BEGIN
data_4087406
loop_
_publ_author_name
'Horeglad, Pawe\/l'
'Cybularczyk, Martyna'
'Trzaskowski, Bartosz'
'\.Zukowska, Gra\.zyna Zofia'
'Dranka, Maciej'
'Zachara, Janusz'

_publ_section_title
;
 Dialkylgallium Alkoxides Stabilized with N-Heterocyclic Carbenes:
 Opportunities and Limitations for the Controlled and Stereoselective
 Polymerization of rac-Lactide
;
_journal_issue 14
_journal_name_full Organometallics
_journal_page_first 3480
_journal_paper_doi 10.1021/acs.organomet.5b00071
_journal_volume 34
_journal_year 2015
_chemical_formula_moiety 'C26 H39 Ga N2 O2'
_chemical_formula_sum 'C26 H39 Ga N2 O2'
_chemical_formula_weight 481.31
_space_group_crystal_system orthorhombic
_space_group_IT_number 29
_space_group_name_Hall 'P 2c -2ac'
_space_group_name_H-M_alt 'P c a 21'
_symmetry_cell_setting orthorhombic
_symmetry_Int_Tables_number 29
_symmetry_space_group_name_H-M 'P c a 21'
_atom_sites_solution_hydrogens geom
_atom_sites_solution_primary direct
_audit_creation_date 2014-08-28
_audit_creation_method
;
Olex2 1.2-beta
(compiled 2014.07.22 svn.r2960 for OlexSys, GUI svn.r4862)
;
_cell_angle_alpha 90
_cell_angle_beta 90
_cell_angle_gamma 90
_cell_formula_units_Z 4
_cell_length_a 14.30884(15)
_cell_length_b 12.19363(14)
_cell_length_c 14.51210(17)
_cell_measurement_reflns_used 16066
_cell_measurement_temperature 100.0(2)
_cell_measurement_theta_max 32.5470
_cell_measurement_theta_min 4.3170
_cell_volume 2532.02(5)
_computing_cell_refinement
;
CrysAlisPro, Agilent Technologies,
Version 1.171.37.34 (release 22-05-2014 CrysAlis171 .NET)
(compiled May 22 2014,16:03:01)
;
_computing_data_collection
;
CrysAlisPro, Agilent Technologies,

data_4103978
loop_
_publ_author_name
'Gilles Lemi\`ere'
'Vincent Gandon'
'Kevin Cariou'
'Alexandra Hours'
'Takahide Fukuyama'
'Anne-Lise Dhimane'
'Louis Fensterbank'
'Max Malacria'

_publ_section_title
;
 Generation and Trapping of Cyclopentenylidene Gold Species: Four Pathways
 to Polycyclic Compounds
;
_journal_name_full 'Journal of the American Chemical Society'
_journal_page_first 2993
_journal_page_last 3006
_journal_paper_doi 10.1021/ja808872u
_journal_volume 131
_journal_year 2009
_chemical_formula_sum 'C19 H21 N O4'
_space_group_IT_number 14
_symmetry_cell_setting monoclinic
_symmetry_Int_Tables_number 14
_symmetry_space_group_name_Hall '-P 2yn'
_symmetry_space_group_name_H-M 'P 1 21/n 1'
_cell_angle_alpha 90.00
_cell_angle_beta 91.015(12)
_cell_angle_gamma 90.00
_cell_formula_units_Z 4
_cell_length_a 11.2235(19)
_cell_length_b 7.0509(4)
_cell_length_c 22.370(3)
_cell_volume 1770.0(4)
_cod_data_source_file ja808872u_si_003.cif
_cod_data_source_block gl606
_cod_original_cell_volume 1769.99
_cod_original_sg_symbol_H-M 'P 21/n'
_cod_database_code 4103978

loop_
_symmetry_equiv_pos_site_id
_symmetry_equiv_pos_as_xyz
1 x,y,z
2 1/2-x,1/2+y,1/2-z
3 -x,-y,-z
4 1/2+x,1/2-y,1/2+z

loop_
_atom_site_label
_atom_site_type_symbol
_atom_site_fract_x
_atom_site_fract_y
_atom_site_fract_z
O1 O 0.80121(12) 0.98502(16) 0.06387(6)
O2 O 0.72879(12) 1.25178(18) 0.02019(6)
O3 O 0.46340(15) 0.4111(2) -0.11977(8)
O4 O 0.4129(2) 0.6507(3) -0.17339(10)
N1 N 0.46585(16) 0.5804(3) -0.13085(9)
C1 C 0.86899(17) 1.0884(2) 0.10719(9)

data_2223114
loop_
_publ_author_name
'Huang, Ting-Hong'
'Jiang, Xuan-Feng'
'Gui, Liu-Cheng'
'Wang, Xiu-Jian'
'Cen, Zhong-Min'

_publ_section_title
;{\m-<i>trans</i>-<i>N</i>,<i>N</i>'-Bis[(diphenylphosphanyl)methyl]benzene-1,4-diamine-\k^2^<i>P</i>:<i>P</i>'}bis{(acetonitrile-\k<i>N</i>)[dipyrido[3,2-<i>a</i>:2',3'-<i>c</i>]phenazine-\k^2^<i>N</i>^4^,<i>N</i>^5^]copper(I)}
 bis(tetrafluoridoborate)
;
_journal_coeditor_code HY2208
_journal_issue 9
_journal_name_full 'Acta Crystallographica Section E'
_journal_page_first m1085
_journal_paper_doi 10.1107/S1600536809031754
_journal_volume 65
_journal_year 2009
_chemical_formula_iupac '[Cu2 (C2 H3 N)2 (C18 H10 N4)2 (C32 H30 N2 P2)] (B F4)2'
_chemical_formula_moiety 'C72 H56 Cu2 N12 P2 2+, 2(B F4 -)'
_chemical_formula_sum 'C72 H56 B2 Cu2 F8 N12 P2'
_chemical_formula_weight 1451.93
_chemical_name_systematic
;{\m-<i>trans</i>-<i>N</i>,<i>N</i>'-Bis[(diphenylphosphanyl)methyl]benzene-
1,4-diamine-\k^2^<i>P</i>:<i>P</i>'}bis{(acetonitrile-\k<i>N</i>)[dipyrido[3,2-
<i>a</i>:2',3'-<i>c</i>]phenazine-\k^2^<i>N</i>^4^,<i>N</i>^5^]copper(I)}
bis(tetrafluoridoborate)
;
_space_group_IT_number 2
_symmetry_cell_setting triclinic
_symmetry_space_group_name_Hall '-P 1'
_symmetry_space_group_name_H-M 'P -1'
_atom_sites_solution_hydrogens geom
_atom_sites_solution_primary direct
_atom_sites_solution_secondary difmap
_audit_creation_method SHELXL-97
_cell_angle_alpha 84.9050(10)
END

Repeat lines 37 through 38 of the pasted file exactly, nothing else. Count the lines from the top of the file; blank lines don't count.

Olex2 1.2-beta
(compiled 2014.07.22 svn.r2960 for OlexSys, GUI svn.r4862)